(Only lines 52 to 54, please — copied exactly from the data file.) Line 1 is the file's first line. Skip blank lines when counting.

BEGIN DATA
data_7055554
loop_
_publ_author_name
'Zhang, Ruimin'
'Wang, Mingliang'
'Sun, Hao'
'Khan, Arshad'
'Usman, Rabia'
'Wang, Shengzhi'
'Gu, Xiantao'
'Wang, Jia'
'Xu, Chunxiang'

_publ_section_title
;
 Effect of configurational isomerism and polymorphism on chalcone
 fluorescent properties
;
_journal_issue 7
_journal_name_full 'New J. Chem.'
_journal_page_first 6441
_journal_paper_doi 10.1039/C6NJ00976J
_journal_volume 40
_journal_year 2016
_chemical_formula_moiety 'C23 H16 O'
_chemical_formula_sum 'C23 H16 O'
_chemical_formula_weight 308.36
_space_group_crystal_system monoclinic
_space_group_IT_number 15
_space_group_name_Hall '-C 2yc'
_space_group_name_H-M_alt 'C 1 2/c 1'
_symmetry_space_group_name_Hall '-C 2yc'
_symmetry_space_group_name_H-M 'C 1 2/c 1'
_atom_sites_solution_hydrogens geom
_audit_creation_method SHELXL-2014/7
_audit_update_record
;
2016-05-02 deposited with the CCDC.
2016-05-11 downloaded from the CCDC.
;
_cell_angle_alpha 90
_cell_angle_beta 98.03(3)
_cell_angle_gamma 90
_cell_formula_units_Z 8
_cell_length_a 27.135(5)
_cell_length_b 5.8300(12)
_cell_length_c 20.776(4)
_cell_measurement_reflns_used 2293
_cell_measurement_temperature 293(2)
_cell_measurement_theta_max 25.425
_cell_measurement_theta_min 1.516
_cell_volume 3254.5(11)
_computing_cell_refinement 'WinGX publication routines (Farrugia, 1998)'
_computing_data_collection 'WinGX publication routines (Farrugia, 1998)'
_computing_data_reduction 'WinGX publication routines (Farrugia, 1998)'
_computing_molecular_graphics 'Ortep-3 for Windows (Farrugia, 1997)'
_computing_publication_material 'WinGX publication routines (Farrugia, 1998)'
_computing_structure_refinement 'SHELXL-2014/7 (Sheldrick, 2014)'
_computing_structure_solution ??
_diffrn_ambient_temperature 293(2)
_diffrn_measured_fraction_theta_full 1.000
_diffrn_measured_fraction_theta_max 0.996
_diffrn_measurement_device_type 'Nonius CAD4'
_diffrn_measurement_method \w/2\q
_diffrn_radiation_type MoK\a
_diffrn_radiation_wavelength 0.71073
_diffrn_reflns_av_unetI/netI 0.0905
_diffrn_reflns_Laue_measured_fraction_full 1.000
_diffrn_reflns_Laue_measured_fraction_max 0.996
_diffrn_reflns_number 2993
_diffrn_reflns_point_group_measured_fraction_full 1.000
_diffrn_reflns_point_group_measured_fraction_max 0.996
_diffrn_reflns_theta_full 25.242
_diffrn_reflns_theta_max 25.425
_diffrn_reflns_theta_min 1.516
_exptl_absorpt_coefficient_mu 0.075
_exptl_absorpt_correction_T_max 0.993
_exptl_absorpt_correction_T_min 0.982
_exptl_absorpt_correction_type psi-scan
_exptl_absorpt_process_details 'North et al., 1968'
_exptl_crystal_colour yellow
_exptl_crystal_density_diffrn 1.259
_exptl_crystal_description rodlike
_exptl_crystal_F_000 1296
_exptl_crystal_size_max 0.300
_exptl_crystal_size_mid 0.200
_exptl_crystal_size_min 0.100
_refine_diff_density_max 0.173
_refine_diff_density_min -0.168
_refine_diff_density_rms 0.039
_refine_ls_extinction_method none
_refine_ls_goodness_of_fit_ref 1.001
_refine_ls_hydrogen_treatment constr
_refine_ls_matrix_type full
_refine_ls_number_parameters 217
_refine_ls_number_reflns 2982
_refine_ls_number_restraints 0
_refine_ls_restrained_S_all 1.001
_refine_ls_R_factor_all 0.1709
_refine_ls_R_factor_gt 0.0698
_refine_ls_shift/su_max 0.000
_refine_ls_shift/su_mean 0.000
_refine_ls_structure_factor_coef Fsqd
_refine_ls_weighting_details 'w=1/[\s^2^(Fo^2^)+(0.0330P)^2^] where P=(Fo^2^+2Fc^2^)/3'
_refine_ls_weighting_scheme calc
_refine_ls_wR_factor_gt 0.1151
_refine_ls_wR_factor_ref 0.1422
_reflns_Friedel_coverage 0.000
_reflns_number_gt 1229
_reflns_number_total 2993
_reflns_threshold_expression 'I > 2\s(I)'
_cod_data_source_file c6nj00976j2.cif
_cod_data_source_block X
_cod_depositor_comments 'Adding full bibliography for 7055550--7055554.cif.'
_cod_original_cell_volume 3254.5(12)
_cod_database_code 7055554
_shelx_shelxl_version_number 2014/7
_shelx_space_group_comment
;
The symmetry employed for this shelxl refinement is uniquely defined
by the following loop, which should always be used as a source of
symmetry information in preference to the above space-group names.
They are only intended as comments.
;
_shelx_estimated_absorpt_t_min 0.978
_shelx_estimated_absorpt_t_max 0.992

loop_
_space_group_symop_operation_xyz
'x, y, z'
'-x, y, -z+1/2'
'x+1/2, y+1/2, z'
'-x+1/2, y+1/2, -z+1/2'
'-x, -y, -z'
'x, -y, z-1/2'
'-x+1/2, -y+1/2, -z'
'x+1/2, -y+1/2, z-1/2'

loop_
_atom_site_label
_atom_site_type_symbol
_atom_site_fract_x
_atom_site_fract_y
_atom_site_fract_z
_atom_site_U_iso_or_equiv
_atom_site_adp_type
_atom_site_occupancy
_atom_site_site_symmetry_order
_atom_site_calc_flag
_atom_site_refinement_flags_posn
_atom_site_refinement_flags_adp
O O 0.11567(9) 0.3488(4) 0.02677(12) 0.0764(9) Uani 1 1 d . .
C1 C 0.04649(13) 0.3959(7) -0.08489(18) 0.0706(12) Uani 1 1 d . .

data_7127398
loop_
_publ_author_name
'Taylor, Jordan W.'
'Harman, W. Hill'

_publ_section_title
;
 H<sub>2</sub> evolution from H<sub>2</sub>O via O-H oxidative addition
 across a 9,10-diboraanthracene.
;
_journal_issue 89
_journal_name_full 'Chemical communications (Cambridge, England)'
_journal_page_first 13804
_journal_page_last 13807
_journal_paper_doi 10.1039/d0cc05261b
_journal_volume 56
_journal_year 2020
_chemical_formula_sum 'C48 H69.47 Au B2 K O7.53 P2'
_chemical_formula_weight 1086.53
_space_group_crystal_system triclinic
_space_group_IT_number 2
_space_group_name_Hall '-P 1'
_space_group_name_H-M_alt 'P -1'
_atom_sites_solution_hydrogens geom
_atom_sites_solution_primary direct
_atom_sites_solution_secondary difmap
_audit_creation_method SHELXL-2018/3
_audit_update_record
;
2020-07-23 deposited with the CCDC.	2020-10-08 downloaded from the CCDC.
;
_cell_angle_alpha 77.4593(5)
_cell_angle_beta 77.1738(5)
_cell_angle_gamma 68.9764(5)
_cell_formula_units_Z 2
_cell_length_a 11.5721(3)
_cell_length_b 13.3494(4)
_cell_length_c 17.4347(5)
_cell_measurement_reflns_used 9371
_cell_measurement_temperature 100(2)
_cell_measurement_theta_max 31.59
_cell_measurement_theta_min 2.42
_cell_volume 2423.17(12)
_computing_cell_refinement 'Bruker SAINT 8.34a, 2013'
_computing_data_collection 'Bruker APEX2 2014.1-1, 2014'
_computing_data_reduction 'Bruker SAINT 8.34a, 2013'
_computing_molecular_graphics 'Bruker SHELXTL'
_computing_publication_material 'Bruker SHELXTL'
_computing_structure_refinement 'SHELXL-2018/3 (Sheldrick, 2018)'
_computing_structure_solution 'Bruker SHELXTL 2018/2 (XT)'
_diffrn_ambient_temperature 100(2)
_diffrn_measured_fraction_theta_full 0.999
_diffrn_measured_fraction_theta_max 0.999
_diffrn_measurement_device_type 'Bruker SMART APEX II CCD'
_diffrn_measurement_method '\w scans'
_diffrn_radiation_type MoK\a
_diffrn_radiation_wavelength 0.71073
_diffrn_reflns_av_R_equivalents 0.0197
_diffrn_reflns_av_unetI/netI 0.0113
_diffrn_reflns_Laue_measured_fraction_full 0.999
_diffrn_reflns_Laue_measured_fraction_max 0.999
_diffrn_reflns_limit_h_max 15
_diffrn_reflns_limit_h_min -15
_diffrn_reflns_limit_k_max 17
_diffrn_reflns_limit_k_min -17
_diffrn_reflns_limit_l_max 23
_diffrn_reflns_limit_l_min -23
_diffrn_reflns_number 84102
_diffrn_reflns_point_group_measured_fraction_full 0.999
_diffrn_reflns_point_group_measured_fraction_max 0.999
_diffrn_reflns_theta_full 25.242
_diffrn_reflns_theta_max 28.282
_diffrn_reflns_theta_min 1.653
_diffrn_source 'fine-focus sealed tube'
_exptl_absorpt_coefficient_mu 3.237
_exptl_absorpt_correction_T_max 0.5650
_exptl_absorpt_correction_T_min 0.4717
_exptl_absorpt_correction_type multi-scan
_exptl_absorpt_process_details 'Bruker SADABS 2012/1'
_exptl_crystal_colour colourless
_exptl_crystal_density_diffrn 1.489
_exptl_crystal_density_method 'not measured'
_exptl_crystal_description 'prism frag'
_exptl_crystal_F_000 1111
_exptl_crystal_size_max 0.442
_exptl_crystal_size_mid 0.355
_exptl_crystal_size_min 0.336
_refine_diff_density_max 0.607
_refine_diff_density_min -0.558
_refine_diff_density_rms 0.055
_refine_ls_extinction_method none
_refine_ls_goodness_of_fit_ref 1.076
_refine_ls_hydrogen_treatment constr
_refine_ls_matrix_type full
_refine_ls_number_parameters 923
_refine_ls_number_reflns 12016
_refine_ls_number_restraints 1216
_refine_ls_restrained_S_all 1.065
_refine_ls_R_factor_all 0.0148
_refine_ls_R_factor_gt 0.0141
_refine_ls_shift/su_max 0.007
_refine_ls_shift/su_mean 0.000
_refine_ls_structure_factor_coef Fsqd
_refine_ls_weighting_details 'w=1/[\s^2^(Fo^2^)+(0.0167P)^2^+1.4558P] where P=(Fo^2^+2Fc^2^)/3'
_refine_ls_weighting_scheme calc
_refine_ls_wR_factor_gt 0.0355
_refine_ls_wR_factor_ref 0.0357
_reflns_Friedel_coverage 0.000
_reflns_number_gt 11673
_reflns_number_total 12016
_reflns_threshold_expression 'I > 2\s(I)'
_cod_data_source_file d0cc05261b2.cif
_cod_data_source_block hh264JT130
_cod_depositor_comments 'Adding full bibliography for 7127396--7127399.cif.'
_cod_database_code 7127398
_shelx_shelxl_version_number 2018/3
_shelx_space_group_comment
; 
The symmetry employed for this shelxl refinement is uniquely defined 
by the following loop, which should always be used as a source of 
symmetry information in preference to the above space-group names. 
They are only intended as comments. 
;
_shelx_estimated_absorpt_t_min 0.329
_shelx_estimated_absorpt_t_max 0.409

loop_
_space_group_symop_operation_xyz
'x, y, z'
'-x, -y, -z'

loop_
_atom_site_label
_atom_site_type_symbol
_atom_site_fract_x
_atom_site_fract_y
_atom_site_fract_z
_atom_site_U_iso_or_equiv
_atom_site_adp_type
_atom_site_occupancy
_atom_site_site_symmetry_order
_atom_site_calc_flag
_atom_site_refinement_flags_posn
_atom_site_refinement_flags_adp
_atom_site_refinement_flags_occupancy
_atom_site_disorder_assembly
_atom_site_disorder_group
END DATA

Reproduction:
_computing_cell_refinement 'WinGX publication routines (Farrugia, 1998)'
_computing_data_collection 'WinGX publication routines (Farrugia, 1998)'
_computing_data_reduction 'WinGX publication routines (Farrugia, 1998)'